part of the Linking Voices project to increase the quality and availability of
             language services in the state of Minnesota.


                                                                                              2
Facilitator’s Guide Contents


Page 4   How to use this toolkit

         Training goals and objectives

Page 5   Overview of core training module content

Page 6   Suggested supplementary content

         Recommendations for finding facilitators

         Resources required for the training

Page 7   Sample handouts to accompany the training




                                                     3
How to Use this Toolkit

This toolkit contains resources for either a 1-hour or 2-hour classroom training. The 2-
hour version builds upon the content of the 1-hour module. We also provide suggestions
for how to trim the materials down to a 45-minute format and supplementary activities
for longer trainings. Our experience suggests that it is difficult to offer something
meaningful in less than an hour.

The trainer can use both this facilitator’s guide and the slide-by-slide facilitator notes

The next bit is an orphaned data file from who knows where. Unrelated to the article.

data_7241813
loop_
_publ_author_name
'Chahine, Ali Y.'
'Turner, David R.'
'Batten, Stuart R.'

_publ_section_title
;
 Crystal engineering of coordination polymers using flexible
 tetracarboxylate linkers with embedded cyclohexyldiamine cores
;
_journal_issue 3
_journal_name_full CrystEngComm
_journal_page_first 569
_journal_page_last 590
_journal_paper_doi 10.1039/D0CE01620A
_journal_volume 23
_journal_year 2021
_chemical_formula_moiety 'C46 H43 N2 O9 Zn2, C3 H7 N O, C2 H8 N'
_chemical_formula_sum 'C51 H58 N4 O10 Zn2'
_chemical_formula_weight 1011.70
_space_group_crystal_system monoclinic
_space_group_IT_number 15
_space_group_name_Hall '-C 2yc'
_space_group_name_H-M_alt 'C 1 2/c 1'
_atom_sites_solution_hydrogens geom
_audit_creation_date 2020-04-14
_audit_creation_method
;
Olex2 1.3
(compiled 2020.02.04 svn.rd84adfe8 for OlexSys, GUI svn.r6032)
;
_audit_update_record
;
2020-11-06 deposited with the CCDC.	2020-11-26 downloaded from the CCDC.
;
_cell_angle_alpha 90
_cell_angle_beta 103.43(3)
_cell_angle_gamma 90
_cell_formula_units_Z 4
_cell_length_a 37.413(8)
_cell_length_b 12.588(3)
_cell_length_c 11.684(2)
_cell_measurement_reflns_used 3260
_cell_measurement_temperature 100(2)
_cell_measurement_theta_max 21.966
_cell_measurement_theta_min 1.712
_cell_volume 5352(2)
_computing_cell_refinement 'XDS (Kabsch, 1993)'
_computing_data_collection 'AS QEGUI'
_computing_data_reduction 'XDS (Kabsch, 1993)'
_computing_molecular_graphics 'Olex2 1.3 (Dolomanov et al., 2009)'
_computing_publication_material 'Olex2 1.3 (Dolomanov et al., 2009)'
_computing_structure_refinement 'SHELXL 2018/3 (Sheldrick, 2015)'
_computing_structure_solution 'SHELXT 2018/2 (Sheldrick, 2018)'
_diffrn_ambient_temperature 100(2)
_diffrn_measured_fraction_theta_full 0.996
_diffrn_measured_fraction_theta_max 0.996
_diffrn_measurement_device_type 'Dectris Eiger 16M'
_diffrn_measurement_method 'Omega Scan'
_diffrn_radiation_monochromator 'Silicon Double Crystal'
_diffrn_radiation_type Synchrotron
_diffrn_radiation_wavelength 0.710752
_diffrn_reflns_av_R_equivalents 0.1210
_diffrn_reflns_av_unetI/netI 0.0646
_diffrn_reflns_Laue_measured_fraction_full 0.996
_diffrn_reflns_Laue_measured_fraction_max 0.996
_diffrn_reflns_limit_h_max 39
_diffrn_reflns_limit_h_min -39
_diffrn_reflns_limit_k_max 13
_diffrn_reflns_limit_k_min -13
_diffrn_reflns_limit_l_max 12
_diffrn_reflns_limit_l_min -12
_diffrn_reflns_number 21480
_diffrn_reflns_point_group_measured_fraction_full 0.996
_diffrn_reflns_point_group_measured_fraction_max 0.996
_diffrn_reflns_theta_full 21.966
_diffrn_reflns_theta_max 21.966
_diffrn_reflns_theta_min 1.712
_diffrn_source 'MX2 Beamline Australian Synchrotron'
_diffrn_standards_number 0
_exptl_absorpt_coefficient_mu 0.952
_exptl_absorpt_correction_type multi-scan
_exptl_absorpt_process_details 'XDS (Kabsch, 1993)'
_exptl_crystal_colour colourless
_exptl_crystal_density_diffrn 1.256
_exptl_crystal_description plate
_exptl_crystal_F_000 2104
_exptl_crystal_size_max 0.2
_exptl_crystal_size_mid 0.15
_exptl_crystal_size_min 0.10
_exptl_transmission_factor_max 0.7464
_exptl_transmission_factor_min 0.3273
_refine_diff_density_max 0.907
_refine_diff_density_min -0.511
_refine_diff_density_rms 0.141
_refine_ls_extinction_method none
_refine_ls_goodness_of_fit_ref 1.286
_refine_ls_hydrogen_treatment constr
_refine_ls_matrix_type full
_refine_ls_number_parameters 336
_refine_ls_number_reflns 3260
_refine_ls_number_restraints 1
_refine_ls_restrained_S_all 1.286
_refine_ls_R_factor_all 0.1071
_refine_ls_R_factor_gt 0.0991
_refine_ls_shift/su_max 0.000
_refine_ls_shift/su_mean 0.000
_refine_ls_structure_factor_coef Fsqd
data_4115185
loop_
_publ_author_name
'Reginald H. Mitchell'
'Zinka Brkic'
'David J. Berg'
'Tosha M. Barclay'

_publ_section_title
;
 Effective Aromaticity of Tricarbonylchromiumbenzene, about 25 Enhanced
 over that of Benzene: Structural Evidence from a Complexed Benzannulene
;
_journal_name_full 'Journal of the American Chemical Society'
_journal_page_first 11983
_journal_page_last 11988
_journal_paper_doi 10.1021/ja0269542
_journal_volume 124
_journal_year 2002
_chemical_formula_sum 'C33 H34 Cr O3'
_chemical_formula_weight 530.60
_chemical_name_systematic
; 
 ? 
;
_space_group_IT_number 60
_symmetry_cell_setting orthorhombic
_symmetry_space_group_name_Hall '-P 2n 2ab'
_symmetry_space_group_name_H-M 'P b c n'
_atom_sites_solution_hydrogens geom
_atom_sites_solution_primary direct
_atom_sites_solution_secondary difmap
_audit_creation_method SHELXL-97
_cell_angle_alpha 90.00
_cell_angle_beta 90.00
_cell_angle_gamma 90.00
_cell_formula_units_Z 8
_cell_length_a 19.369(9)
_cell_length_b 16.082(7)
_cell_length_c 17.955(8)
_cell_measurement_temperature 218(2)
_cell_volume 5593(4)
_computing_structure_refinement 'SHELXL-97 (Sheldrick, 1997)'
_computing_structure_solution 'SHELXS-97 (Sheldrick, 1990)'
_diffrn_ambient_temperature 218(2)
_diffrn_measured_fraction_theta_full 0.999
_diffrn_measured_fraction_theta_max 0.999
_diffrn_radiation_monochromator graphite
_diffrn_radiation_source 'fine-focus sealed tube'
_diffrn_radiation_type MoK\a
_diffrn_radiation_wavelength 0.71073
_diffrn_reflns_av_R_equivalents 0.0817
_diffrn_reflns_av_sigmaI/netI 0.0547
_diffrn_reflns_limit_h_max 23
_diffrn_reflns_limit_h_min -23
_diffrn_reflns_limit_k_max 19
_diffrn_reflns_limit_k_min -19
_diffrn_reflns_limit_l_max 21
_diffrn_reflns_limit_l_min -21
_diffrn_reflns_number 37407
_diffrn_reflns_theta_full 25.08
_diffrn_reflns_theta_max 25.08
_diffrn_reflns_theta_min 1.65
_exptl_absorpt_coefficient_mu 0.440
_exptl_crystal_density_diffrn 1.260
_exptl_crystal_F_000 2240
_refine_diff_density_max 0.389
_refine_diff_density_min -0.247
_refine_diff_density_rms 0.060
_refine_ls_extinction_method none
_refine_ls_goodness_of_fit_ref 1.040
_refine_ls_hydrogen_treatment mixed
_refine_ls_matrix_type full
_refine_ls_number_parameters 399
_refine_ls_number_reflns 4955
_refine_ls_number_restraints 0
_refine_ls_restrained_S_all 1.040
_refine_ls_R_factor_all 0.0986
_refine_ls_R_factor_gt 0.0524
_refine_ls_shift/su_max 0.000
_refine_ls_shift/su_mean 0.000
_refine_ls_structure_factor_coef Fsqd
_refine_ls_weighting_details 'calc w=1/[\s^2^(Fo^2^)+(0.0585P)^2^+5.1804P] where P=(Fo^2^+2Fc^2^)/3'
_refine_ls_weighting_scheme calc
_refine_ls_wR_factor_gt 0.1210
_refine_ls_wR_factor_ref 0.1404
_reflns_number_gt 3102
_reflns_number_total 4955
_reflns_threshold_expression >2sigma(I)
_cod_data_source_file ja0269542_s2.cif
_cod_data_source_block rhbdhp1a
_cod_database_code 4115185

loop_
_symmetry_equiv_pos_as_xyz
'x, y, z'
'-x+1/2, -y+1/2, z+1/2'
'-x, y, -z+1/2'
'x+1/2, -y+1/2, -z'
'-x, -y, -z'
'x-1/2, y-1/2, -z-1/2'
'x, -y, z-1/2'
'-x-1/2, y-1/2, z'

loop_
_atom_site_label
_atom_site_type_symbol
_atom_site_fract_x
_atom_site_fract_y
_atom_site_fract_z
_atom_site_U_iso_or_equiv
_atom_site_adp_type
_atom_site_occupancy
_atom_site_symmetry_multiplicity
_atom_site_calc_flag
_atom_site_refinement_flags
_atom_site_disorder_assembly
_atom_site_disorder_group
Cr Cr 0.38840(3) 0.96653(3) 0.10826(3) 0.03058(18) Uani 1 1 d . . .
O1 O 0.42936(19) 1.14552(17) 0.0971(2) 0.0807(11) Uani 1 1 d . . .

which accompany the PowerPoint slides to prepare a training session.

The training is designed for use with a variety of health care personnel. A modified
version of the training has also been used successfully with human services workers. The
trainer should review the material carefully before use and make any adjustments
necessary for his/her particular audience.


Training module objectives and goals

Goal: To improve the participant’s communication with patients with Limited English
Proficiency by learning techniques for working effectively with interpreters.

One-hour training objectives
At the end of the training module, participants will be able to:
    1. Define the respective roles of the provider, patient and interpreter
    2. Describe the requirements for reducing language barriers
    3. Describe some hallmarks of trained and qualified interpreters
    4. Identify some components of good practice for working with interpreters

Two-hour training objectives
At the end of the second hour of training, participants will be able to:
    1. Demonstrate specific techniques for working with trained and untrained
        interpreters
    2. Identify the importance of using alternative ‘layman’s terms’ to explain medical
        terminology
    3. Identify core knowledge they have acquired, through a post-test activity




                                                                                             4